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RUN-ON SENTENCES AND COMMA SPLICES

Run-on sentences have the right to be split right into two kinds. The first occurs when a writer puts no mark of punctuation and also no coordinating conjunction in between independent clasupplies. The second is dubbed a comma splice, which occurs as soon as two or more independent claoffers are joined by just a comma and no coordinating conjunction.

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Example of a run-on sentence:

The flowers are beautiful they brighten the room. (Incorrect)

Example of a comma splice:

The flowers are beautiful, they brighten the room. (Incorrect)

Examples of correct alternatives:

The flowers are beautiful. They brighten the room.The flowers are beautiful; they brighten the room.The flowers are beautiful, and also they brighten the room.The flowers are beautiful because they brighten the room.

A run-on sentence is not defined by its length! The truth that a sentence is incredibly long does not instantly make it a run-on sentence. As you will view, the sentence framework and use of punctuation recognize whether a sentence is a run-on.

In order to much better understand run-on sentences and comma splices, it is important to review the basics of creating a grammatically correct straightforward sentence:

A basic sentence is comprised of only one independent clausage. An independent clause is a group of words that has a subject and a predicate and creates a finish thought once standing alone. The topic describes someone or something (the topic has at least one noun or pronoun). The predicate refers to what the subject does or is (the predicate has the verb or verbs).Both the subject and predicate deserve to contain extra descriptive aspects, such as adverbs, adjectives, prepositions, or other editing and enhancing phrases, but in its many fundamental create the topic is the component of the sentence that contains the noun, and the predicate consists of the verb.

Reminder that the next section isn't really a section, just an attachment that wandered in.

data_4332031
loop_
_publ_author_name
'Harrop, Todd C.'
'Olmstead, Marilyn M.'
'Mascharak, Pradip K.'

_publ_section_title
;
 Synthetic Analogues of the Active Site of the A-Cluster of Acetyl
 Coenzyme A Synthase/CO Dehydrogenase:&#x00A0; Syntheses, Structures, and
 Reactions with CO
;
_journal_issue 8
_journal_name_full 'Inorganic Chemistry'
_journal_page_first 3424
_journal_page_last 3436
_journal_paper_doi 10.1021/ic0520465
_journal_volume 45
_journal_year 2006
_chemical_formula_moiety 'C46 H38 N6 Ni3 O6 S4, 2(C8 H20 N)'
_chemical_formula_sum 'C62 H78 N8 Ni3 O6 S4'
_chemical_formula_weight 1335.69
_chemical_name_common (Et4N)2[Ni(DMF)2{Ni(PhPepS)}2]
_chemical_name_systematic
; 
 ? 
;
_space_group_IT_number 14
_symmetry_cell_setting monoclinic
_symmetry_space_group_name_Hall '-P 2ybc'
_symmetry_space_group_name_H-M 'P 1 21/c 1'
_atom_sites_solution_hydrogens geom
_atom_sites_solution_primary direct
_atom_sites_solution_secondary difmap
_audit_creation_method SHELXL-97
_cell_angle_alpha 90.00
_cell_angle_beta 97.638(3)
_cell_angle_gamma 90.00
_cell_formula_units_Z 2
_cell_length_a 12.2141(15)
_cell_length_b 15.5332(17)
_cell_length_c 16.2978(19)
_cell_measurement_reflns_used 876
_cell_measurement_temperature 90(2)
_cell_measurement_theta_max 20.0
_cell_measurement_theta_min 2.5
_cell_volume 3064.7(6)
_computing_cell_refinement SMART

A sentence have the right to be complete and correct through one basic independent clausage consisted of of one topic plus its equivalent predicate. To show the fundamental structure of an easy sentence, find the noun that creates the topic and divide it from the verb.

SubjectPredicateSentence
Iam.I am.
The manstupassed away.The guy studied.
A frogjumped.A frog jumped.
Lolasings.Lola sings.

By dividing the noun and verb, we have the right to include modifiers to a simple sentence and still see the two standard parts, the subject and the predicate.

SubjectPredicate
The manstupassed away.
The sort manstudied hard.
The sort male at the librarystudied difficult for the test on Friday.

When looking at the structure of an independent clausage, it is helpful to think of all aspects of the subject separately from all facets of the predicate. Together the topic and predicate develop the two standard and separate components of each clausage.

SubjectPredicate
The kind man and his wifestudied difficult for the test and also read a book.
The male, his wife, and also their childstupassed away tough, check out publications, and ate dinner.

If the independent clause develops a complete believed, a duration at the end demonstprices that the sentence is finish. The period means STOP. The sentence has ended, and also a new sentence will certainly start.

Run-ons and comma splices take place when more than one subject/predicate pair exists in the sentence. When one subject/predicate pair is adhered to by a second subject/predicate pair within one sentence (forming sepaprice independent clauses), they must be separated (or joined) according to incredibly particular rules of punctuation and also grammar.

Look at the complying with example of a run-on sentence:

The type man studied hard his wife check out a book. (Incorrect)

If we divide the sentence into subject/predicate pairs (each an independent clause), we see that 2 independent claoffers exist, one complying with the other:

First independent clauseSecond independent clause
SubjectPredicateSubjectPredicate
The sort manstupassed away hardhis wiferead a book.

Without the correct separation, the 2 independent claoffers created together develop a run-on sentence. Once you can identify a run-on sentence by its incorrect framework, it is not difficult to uncover a way to correct it.

When 2 independent clasupplies appear in one sentence, they need to be joined (or separated) in among four ways:

1.The two clasupplies have the right to be made right into two sepaprice sentences by adding a period.